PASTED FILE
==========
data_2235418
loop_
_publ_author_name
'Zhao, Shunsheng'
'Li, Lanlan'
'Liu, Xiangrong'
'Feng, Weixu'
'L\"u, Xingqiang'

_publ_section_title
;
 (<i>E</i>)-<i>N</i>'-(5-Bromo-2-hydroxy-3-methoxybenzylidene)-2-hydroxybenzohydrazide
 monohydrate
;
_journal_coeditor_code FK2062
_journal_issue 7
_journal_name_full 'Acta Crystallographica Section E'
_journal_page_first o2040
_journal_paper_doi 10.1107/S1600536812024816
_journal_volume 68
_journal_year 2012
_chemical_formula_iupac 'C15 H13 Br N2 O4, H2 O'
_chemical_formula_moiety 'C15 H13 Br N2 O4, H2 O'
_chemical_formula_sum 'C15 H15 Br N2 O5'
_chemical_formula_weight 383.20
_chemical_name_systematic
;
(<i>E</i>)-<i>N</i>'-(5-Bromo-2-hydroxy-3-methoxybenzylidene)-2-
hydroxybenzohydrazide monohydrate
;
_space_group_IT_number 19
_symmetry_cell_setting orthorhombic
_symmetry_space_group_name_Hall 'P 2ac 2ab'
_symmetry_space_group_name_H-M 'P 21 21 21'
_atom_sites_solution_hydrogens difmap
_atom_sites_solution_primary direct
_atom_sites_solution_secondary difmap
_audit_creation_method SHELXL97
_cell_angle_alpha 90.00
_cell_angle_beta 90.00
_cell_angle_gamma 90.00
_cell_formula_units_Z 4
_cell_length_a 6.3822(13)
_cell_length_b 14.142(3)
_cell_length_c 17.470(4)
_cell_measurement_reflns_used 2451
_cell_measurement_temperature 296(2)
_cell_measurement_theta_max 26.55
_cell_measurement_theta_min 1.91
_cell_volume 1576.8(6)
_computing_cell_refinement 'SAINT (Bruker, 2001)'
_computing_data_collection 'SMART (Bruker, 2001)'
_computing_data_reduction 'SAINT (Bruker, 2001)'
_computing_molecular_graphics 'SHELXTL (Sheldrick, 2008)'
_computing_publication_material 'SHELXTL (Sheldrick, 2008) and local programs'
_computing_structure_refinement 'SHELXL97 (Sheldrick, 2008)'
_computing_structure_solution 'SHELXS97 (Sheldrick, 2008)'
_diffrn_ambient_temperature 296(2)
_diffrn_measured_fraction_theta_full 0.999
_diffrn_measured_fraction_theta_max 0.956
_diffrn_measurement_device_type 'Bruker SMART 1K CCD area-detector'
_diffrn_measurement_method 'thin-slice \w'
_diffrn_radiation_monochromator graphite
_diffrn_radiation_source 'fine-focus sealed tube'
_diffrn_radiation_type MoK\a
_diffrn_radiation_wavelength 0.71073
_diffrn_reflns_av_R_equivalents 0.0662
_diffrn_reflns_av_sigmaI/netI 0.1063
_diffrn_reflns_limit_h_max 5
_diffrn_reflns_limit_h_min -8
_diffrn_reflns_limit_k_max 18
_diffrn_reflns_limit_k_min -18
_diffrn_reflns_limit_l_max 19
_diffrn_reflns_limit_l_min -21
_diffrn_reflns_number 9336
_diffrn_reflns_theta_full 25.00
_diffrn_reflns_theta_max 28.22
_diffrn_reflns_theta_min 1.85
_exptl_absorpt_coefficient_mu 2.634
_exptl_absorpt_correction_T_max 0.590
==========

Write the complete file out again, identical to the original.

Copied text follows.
data_2235418
loop_
_publ_author_name
'Zhao, Shunsheng'
'Li, Lanlan'
'Liu, Xiangrong'
'Feng, Weixu'
'L\"u, Xingqiang'

_publ_section_title
;
 (<i>E</i>)-<i>N</i>'-(5-Bromo-2-hydroxy-3-methoxybenzylidene)-2-hydroxybenzohydrazide
 monohydrate
;
_journal_coeditor_code FK2062
_journal_issue 7
_journal_name_full 'Acta Crystallographica Section E'
_journal_page_first o2040
_journal_paper_doi 10.1107/S1600536812024816
_journal_volume 68
_journal_year 2012
_chemical_formula_iupac 'C15 H13 Br N2 O4, H2 O'
_chemical_formula_moiety 'C15 H13 Br N2 O4, H2 O'
_chemical_formula_sum 'C15 H15 Br N2 O5'
_chemical_formula_weight 383.20
_chemical_name_systematic
;
(<i>E</i>)-<i>N</i>'-(5-Bromo-2-hydroxy-3-methoxybenzylidene)-2-
hydroxybenzohydrazide monohydrate
;
_space_group_IT_number 19
_symmetry_cell_setting orthorhombic
_symmetry_space_group_name_Hall 'P 2ac 2ab'
_symmetry_space_group_name_H-M 'P 21 21 21'
_atom_sites_solution_hydrogens difmap
_atom_sites_solution_primary direct
_atom_sites_solution_secondary difmap
_audit_creation_method SHELXL97
_cell_angle_alpha 90.00
_cell_angle_beta 90.00
_cell_angle_gamma 90.00
_cell_formula_units_Z 4
_cell_length_a 6.3822(13)
_cell_length_b 14.142(3)
_cell_length_c 17.470(4)
_cell_measurement_reflns_used 2451
_cell_measurement_temperature 296(2)
_cell_measurement_theta_max 26.55
_cell_measurement_theta_min 1.91
_cell_volume 1576.8(6)
_computing_cell_refinement 'SAINT (Bruker, 2001)'
_computing_data_collection 'SMART (Bruker, 2001)'
_computing_data_reduction 'SAINT (Bruker, 2001)'
_computing_molecular_graphics 'SHELXTL (Sheldrick, 2008)'
_computing_publication_material 'SHELXTL (Sheldrick, 2008) and local programs'
_computing_structure_refinement 'SHELXL97 (Sheldrick, 2008)'
_computing_structure_solution 'SHELXS97 (Sheldrick, 2008)'
_diffrn_ambient_temperature 296(2)
_diffrn_measured_fraction_theta_full 0.999
_diffrn_measured_fraction_theta_max 0.956
_diffrn_measurement_device_type 'Bruker SMART 1K CCD area-detector'
_diffrn_measurement_method 'thin-slice \w'
_diffrn_radiation_monochromator graphite
_diffrn_radiation_source 'fine-focus sealed tube'
_diffrn_radiation_type MoK\a
_diffrn_radiation_wavelength 0.71073
_diffrn_reflns_av_R_equivalents 0.0662
_diffrn_reflns_av_sigmaI/netI 0.1063
_diffrn_reflns_limit_h_max 5
_diffrn_reflns_limit_h_min -8
_diffrn_reflns_limit_k_max 18
_diffrn_reflns_limit_k_min -18
_diffrn_reflns_limit_l_max 19
_diffrn_reflns_limit_l_min -21
_diffrn_reflns_number 9336
_diffrn_reflns_theta_full 25.00
_diffrn_reflns_theta_max 28.22
_diffrn_reflns_theta_min 1.85
_exptl_absorpt_coefficient_mu 2.634
_exptl_absorpt_correction_T_max 0.590